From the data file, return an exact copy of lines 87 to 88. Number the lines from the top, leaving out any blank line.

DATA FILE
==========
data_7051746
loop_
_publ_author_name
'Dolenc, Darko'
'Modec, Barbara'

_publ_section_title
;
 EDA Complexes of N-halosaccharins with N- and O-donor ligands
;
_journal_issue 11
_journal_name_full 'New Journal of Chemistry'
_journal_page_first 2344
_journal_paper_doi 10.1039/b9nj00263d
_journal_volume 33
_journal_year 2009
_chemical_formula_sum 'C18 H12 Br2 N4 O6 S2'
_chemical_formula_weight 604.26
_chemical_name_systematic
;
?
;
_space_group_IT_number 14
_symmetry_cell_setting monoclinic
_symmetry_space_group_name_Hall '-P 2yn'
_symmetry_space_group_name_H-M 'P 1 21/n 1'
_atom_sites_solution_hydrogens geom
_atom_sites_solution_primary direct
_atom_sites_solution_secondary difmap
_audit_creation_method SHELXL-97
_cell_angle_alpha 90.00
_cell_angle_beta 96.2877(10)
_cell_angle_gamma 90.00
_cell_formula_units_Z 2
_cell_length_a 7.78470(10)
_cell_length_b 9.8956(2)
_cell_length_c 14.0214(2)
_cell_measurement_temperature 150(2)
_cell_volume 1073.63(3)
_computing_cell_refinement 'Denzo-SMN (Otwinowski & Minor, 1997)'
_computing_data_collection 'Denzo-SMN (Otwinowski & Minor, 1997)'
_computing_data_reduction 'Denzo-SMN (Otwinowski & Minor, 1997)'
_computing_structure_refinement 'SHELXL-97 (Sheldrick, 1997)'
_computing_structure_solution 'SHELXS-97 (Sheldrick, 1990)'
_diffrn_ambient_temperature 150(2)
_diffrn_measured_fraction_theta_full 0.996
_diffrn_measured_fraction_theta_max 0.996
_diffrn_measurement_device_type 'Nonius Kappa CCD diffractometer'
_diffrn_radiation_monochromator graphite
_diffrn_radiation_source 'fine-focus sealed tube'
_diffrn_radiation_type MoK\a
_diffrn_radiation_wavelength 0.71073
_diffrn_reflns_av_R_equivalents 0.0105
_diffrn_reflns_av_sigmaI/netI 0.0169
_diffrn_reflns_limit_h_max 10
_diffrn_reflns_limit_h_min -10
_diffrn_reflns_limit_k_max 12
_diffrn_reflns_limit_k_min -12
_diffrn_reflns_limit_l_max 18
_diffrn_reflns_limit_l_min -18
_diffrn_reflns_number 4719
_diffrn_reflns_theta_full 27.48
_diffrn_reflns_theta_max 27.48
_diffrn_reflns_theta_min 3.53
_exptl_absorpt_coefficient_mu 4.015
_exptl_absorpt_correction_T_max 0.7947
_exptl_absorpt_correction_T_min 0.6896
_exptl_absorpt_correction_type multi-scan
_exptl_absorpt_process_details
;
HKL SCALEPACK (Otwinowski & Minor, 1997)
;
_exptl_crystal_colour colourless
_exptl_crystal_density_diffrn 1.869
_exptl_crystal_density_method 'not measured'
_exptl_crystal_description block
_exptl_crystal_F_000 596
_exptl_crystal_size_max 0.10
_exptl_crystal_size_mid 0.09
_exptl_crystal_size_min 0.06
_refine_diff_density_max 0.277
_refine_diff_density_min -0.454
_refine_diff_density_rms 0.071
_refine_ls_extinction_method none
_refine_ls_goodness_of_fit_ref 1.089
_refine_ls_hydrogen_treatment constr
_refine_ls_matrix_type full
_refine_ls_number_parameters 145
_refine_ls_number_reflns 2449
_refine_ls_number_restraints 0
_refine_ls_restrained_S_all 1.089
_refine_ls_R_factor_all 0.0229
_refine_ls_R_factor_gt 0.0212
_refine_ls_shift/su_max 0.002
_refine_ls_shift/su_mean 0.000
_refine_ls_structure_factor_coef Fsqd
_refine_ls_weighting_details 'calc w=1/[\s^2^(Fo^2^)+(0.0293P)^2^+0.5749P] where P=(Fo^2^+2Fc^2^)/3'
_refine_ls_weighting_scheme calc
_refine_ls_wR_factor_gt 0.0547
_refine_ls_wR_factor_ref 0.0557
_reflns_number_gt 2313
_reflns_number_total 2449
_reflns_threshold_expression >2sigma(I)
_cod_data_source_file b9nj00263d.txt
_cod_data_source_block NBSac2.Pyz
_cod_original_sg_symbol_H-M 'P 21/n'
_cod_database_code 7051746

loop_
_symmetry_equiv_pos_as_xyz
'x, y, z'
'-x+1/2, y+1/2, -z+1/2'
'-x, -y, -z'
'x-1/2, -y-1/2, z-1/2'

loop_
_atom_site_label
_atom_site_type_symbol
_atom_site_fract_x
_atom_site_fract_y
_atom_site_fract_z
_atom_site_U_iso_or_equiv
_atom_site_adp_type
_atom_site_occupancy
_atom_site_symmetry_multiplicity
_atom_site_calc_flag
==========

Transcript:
_refine_ls_number_parameters 145
_refine_ls_number_reflns 2449